yadi maamaprateekaaramashastram shasktrapaanayaha |
dhaartaraashtraa rane hanyustanme kshemataram bhavet || 46 ||
Even if I, unarmed and non-resistant, am killed in war by the sons of Dhritraasthra, who are armed with weapons, this will be beneficial for me.
yadi : even if
maama : I
aprateekaaram : non-resistant
ashastram : unarmed
shastra : weapons
paaneyaha : in hand
dhaartaraashtraa : sons of Dhritaraashtra
rane : in war
hanyuh : kill
tat : that
me : for me
kshemataram : beneficial
bhavet : will be
This is the final statement uttered by Arjuna in the first chapter of the Gita. It shows the extent of delusion in Arjuna’s mind, as he morphed from a mighty warrior into a pathetic, weak, helpless individual. Arjuna was desperately looking to escape the difficult situation he found himself in, and so his mind came up with all kinds of arguments to justify this escape, including making the escape “beneficial”.
Let us revisit our friend Mr. X. He has been laid off due to the recession, and has been out of work for 3 months. He has not interviewed in over 2 weeks now. As time goes by, his confidence begins to weaken. If his mind cannot maintain equanimity, it will lead him down a path similar to Arjuna’s fall. He begins to think that there’s no point in applying for more jobs since there aren’t any, and even if he gets an interview call, he has to compete with more qualified candidates. Therefore, there’s no point even trying. In fact, it’s better to stay at home and do nothing because there’s no point applying for a job in a bad economy. Just look at how his mind has generated perverse logic to preserve the ego.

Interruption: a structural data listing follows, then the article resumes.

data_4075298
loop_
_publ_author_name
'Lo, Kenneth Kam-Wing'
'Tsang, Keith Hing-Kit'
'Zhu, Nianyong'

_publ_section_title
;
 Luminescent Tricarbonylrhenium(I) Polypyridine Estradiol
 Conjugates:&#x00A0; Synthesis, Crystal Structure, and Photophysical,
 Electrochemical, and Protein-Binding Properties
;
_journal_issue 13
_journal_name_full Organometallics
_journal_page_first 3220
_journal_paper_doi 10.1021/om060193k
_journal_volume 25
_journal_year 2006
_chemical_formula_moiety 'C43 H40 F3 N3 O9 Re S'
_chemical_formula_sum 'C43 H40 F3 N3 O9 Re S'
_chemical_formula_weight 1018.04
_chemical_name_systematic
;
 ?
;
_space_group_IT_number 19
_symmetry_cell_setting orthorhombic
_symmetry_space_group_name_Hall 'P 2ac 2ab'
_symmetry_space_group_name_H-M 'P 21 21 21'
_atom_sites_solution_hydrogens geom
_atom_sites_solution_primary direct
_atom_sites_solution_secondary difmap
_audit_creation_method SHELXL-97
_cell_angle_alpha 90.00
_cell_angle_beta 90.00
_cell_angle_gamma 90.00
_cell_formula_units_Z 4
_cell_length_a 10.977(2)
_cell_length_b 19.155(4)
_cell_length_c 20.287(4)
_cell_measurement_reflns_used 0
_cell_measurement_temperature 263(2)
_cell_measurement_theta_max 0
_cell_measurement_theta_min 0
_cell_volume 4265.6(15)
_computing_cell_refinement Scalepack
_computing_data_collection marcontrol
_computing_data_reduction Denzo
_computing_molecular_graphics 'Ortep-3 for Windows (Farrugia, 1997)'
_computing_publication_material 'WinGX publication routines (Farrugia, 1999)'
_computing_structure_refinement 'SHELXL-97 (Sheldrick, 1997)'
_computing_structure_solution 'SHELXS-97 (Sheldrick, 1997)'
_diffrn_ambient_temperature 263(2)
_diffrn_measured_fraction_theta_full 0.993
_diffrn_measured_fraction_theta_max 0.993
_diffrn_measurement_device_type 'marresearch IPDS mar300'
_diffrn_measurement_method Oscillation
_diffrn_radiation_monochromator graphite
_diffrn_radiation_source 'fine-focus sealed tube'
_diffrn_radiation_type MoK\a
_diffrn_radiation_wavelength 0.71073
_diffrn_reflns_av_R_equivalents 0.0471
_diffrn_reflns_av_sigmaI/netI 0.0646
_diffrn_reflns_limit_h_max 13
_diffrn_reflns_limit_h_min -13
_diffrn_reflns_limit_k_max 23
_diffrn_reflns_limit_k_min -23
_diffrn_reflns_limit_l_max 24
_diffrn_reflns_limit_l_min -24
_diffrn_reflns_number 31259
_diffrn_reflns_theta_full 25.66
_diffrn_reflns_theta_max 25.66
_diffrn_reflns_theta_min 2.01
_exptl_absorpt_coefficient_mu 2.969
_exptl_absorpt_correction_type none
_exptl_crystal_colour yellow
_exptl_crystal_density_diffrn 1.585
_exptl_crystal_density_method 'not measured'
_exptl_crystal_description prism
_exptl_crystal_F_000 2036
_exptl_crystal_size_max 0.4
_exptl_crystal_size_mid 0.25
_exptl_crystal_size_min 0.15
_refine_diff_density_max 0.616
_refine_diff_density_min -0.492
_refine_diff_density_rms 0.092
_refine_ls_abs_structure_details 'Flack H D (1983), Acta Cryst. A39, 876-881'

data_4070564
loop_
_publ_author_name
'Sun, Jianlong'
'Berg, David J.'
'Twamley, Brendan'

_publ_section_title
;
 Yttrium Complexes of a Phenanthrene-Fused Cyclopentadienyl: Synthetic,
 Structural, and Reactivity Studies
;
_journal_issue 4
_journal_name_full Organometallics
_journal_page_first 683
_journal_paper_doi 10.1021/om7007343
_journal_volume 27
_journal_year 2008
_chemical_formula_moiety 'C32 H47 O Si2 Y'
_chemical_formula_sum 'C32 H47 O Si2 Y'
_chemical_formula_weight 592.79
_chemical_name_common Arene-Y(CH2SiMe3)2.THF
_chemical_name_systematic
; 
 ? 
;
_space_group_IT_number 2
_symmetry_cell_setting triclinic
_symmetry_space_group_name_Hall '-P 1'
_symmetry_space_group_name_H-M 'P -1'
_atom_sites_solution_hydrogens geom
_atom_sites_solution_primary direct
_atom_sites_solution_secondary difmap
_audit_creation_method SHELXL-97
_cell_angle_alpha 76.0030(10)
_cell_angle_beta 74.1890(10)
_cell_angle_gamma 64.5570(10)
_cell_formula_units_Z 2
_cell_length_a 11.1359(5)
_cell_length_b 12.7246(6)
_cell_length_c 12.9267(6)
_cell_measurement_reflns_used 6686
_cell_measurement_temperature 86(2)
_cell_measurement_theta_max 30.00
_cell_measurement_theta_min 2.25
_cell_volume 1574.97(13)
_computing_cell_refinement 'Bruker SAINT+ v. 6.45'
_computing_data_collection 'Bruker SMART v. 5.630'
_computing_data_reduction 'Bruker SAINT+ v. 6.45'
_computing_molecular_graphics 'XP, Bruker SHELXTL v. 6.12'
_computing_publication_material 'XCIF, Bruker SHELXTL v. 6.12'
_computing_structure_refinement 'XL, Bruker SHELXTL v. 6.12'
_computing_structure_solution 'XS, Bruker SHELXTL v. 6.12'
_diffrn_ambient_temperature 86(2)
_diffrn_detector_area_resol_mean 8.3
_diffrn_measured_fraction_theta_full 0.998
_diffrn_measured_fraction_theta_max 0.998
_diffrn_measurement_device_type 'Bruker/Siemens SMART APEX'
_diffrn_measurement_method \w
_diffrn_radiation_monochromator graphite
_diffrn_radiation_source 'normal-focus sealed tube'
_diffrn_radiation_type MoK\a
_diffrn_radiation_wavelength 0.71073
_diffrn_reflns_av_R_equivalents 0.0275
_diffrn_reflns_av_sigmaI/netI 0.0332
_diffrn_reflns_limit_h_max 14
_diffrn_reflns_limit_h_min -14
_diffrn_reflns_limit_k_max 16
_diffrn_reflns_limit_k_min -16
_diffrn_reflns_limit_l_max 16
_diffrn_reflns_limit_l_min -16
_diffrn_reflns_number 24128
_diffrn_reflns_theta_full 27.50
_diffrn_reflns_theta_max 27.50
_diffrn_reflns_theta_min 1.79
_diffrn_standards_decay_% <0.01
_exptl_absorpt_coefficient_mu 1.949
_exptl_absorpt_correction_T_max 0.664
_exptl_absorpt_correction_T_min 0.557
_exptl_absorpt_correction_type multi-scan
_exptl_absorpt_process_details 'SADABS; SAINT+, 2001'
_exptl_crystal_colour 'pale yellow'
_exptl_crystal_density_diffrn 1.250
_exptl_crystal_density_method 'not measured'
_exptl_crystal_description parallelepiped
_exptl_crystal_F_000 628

There’s another point to note here : Shri Krishna kept quiet throughout Arjuna’s rant. He wanted Arjuna to expel every perverse argument out of his system, in preparation for the teaching of the Gita.